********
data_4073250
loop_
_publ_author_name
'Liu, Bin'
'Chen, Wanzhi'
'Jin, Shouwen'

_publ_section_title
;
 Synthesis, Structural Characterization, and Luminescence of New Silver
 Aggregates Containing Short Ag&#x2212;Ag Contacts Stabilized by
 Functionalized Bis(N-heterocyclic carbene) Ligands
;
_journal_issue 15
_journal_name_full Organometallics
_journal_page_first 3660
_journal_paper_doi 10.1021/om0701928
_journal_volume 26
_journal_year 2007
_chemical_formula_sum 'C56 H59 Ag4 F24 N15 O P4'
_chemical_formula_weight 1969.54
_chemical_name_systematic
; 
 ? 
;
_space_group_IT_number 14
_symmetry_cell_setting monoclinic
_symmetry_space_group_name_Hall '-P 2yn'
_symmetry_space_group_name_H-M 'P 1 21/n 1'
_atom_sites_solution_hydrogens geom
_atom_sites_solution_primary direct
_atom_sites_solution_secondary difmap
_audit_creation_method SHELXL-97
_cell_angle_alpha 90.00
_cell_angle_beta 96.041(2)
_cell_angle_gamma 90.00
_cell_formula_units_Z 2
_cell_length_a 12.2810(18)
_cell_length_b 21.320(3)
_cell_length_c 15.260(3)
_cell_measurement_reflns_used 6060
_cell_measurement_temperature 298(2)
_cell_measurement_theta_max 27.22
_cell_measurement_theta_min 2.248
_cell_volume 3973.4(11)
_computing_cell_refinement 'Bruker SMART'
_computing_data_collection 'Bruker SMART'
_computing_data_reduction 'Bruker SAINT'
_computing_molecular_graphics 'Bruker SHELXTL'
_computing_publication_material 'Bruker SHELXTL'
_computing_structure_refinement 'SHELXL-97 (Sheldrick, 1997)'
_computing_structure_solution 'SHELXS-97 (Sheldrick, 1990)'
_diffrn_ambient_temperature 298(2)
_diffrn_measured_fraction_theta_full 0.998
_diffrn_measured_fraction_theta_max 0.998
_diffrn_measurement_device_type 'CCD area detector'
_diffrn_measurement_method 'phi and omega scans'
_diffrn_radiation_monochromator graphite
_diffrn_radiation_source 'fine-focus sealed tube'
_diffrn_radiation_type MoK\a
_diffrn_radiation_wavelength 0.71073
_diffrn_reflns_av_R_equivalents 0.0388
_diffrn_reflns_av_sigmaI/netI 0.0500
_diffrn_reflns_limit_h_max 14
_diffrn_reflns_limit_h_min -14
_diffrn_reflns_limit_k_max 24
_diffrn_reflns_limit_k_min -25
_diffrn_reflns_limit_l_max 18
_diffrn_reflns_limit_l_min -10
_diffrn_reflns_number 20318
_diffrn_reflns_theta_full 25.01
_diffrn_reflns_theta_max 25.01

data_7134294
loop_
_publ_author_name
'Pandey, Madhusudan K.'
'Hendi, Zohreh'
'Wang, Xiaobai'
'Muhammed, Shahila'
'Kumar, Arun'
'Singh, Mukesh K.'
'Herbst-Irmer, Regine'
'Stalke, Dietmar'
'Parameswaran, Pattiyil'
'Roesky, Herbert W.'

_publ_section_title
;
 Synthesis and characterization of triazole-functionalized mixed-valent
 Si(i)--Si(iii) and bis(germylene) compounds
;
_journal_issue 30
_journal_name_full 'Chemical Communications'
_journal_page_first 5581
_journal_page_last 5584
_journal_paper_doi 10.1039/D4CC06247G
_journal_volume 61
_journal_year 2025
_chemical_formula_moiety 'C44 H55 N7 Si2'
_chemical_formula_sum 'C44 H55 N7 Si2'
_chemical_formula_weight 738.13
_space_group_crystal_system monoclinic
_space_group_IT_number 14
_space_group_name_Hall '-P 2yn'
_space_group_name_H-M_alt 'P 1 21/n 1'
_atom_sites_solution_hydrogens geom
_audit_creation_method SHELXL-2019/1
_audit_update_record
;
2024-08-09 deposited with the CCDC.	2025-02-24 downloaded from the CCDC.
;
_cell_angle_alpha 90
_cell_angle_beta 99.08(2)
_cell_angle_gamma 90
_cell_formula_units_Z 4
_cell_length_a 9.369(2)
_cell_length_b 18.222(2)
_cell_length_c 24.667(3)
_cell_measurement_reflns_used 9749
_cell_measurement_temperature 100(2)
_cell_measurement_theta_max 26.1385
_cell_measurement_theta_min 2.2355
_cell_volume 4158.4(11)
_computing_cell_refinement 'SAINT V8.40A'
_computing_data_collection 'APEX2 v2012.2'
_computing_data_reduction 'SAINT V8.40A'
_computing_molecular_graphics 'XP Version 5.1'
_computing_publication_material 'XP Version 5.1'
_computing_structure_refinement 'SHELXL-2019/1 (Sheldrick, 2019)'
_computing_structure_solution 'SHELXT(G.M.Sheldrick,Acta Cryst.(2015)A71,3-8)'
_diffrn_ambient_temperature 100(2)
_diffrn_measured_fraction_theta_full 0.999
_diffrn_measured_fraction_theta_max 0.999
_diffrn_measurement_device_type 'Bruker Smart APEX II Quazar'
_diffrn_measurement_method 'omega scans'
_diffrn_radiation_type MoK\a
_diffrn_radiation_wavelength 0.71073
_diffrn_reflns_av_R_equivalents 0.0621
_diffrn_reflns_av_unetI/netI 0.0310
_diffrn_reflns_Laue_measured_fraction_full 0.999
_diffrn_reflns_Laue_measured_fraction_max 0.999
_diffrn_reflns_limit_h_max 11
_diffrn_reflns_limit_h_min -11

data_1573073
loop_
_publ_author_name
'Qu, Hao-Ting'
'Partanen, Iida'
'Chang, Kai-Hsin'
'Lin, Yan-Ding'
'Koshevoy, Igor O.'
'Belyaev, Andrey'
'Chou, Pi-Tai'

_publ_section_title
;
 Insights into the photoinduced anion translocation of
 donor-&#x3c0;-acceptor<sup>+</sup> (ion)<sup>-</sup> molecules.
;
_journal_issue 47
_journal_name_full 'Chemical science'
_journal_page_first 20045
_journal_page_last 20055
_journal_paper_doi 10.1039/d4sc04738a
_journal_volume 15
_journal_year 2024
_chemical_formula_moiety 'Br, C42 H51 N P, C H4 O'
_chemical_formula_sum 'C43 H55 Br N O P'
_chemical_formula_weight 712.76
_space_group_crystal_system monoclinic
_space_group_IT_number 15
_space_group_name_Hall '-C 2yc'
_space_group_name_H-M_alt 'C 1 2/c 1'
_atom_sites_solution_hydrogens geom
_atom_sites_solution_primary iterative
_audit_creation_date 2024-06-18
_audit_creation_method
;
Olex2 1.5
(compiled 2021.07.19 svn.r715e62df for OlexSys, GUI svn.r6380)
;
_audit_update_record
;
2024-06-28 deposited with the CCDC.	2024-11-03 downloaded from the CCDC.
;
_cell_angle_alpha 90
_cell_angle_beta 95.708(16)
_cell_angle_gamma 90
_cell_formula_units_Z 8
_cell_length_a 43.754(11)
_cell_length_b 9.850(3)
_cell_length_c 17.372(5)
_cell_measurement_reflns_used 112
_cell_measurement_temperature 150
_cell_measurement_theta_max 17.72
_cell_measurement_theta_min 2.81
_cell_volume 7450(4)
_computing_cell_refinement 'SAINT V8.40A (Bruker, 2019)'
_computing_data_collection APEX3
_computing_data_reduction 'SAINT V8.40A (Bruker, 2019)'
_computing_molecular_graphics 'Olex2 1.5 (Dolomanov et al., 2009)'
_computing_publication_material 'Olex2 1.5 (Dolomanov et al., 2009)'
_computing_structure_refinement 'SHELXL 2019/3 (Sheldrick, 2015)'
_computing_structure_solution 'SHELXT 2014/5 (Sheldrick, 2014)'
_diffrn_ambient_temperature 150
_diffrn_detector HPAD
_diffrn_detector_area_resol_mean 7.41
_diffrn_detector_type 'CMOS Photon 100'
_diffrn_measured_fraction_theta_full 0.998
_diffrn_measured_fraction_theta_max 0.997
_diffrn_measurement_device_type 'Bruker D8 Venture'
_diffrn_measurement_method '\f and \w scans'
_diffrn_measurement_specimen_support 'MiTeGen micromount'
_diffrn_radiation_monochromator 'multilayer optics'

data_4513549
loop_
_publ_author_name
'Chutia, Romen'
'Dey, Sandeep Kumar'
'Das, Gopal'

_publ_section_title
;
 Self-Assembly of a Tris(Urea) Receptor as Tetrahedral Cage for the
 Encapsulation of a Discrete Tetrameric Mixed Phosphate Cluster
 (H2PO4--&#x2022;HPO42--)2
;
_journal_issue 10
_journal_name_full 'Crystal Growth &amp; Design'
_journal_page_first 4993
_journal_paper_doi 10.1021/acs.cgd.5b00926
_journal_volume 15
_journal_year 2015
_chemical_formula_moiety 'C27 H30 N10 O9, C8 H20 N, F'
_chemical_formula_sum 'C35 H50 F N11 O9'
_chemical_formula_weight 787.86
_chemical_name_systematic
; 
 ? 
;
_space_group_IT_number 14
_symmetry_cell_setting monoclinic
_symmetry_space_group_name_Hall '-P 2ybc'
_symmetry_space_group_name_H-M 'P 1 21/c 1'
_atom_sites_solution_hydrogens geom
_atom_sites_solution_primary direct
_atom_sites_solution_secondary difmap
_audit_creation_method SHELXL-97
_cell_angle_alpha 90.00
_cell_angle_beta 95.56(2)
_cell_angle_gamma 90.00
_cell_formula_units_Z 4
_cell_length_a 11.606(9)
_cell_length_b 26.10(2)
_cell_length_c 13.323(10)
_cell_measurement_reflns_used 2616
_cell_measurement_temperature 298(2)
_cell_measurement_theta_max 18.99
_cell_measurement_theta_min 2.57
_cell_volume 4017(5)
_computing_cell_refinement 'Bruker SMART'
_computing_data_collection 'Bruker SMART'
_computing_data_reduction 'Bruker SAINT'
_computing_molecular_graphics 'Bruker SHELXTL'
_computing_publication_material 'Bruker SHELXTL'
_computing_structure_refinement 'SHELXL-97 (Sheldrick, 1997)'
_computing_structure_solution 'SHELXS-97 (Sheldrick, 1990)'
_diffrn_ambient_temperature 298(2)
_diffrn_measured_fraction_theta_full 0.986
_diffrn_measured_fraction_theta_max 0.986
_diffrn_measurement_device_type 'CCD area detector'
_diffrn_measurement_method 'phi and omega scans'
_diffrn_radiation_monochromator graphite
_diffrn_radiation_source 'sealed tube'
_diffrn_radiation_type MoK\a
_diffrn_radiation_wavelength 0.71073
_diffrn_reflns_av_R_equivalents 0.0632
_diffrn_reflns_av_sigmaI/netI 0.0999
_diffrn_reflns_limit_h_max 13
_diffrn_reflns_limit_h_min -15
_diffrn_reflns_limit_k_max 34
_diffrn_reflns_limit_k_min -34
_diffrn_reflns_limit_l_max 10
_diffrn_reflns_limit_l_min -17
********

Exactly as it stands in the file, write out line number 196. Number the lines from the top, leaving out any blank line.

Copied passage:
_computing_data_collection APEX3